1.4. Portfolio selection

In Markowitz, there are three major ways in which portfolio theory differs from the theory of the firm and the theory of the consumer. First, it is concerned with investors rather than manufacturing firms or consumers. Second, it is concerned with economic agents who act under uncertainty. Third,it is a theory which can be used to direct practice, at least by large /usually institutional/ investors with sufficient computer and database resources.

The first of these needs no further comment. As far as the second is concerned the neoclassical theory assumes that the competitive firm knows the price at which it will sell the goods it produces. That is what should not be assumed in the analysis of investor behaviour. The existence of uncertainty is essential for the latter. One of its main features i.e. diversification is aimed at reducing uncertainty. /8/ The reader recognises here a problem-setting which traces from Frank Knight.

The third difference is connected with the approximate method of portfolio selection “Thus we prefer an approximate method which is computationally feasible to a precise one which cannot be computed. I believe that this is the point at which Kenneth Arrow’s work on the economics of uncertainty diverges from mine.” /9/ Basic dimensions of a portfolio are the expected returns and its variance. Portfolio components with variances complementing each other in time contribute to maximisation of risk diversification. The risk of an asset is seen as its contribution to the risk of the aggregate portfolio.

In Sharpe the ‘beta value’ of a share indicates its marginal contribution to the risk of the entire portfolio. A beta coefficient greater than 1 shows an above-average effect on the risk of the aggregate portfolio. In an efficient capital market,the risk premium and the expected return on an asset will wary according to this coefficient. /10/ This rather simple method of computation shows the percentage of profit rate growth on a given investment as a result of 1% growth of the average rate. It boils down to an elasticity computation. Worth of mentioning is that average rate stands here not for the whole of the exchange but for some index of a group of securities, e.g. Dow-Jones index. The method is widely used by price experts of financial markets.

Experts analysis however is not the only possible way of portfolio selection. In non-scientific professional publications some curious comparisons are made in this respect. A recent article has illustrated four methods of assembling a portfolio, that is to say the experts’, the directors’ choice, the high yield, and the random. The first group of decision makers is selected out of analysts, fund managers and stockbrokers of the City. The second group consists of directors,who bought shares in their own companies in accordance with law. The importance of these two methods goes without saying. The third one is a high yield portfolio. In the short term, the benefit is a high income, in the longer term the investors enjoy capital growth as the yield falls. The fourth method works as dartboard players do. The article quotes a theory that a chimpanzee armed with a set of darts can perform just as well at stock-picking as a sophisticated fund manager, with all his computers and balance sheet analysis.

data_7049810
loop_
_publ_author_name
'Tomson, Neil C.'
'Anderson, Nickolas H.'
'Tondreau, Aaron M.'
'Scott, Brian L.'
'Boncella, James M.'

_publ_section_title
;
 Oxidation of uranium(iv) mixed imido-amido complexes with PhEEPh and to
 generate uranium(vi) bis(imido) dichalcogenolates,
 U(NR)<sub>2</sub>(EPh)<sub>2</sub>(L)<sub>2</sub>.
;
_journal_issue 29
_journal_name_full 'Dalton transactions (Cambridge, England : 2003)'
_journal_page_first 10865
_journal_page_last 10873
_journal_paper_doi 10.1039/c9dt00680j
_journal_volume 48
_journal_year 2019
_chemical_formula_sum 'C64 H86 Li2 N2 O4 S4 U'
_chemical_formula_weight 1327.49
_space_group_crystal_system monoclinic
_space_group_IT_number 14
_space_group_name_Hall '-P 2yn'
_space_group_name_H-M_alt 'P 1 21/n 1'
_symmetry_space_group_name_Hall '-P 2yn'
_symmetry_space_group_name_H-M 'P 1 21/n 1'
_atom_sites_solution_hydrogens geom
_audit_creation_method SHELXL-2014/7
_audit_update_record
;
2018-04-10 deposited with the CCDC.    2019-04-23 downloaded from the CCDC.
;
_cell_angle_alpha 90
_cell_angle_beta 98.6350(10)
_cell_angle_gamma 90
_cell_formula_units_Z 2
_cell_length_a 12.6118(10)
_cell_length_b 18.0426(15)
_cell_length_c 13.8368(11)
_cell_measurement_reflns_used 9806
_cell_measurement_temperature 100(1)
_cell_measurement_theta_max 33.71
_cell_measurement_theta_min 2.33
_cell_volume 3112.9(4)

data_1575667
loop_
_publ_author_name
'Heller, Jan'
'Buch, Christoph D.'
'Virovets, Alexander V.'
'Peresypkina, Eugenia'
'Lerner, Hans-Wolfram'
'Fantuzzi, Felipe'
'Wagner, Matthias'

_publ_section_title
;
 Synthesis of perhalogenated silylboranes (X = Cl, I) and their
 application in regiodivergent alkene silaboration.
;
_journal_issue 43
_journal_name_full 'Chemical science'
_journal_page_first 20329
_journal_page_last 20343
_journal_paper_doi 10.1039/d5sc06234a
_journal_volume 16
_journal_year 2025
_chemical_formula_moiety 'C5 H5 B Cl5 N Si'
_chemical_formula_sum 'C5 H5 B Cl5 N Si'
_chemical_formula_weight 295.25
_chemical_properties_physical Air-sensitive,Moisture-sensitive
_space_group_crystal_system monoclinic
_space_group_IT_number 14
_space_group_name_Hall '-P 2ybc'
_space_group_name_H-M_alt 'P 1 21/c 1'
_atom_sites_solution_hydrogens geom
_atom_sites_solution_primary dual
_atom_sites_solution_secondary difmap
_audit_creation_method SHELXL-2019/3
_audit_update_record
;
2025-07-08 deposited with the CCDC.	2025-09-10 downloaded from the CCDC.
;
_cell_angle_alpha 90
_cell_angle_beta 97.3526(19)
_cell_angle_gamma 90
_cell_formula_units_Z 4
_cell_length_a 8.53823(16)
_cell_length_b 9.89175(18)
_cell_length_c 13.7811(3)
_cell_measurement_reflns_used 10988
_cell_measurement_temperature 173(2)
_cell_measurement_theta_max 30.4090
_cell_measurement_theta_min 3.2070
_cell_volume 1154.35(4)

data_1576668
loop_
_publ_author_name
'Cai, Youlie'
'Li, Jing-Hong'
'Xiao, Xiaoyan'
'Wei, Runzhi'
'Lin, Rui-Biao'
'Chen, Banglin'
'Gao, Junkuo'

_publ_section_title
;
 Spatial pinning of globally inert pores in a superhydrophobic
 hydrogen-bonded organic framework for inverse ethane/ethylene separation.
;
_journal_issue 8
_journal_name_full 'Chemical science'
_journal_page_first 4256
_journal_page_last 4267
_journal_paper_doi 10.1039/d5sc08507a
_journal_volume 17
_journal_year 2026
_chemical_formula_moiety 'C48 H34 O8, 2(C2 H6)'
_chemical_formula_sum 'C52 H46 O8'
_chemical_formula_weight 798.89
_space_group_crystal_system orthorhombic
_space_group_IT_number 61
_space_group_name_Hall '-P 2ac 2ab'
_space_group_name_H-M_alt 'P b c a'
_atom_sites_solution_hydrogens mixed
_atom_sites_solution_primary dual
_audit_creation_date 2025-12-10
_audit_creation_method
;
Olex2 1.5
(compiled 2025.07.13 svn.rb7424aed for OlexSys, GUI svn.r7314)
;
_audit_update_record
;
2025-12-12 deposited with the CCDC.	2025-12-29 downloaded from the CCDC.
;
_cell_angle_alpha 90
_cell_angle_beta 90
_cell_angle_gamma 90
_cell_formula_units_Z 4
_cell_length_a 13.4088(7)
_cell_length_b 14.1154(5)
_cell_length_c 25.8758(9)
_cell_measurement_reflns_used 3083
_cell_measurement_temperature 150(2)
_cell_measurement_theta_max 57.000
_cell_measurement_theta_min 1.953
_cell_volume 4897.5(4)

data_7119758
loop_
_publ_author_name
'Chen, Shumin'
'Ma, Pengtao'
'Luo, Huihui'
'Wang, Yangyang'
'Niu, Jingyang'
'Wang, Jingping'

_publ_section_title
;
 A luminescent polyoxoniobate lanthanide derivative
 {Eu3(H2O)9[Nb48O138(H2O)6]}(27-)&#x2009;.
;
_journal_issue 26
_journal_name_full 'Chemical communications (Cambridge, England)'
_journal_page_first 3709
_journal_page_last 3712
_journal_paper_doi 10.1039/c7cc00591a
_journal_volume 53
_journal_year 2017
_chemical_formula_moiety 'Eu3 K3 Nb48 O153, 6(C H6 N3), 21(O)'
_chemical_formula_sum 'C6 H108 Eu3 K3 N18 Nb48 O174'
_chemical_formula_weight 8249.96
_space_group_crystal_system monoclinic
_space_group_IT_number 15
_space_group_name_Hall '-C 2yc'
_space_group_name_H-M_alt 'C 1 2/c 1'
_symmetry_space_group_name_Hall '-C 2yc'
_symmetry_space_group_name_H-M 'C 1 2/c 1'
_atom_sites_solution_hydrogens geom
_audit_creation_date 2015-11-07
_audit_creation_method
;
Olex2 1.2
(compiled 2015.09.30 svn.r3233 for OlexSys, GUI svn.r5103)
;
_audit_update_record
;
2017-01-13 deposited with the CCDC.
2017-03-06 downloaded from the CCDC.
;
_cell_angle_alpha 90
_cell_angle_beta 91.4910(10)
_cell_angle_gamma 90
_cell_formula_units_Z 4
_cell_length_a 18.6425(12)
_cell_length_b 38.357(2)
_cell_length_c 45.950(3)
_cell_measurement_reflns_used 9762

The existing share price reflects all the currently known information about a company. The price can be affected by “new” information which cannot be known. Accordingly,a random selection of stocks is likely to grow as quickly as a professionally chosen portfolio of shares. /11/ But, to the contrary, enterpreneurial imagination based on professional expertise demonstrated for example by the Soros-story may give better performance on the long run. There is no space here to demonstrate a most exciting aspect of portfolio decisions, namely, diversification into foreign currencies and securities.

Herbert Simon (1916-2001)

Bounded rationality

Bounded rationality is the idea that in decision making, rationality of individuals is limited by the information they have, the cognitive limitations of their minds, and the finite amount of time they have to make a decision. It was proposed by Herbert Simon as an alternative basis for the mathematical modeling of decision making, as used in economics and related disciplines; it complements rationality as optimization, which views decision making as a fully rational process of finding an optimal choice given the information available.

Another way to look at bounded rationality is that, because decision-makers lack the ability and resources to arrive at the optimal solution, they instead apply their rationality only after having greatly simplified the choices available. Thus the decision-maker is a satisficer, one seeking a satisfactory solution rather than the optimal one. Simon used the analogy of a pair of scissors, where one blade is the “cognitive limitations” of actual humans and the other the “structures of the environment”; minds with limited cognitive resources can thus be successful by exploiting pre-existing structure and regularity in the environment.

Some models of human behavior in the social sciences assume that humans can be reasonably approximated or described as “rational” entities (see for example rational choice theory). Many economics models assume that people are on average rational, and can in large enough quantities be approximated to act according to their preferences. The concept of bounded rationality revises this assumption to account for the fact that perfectly rational decisions are often not feasible in practice due to the finite computational resources available for making them. (Wikipedia)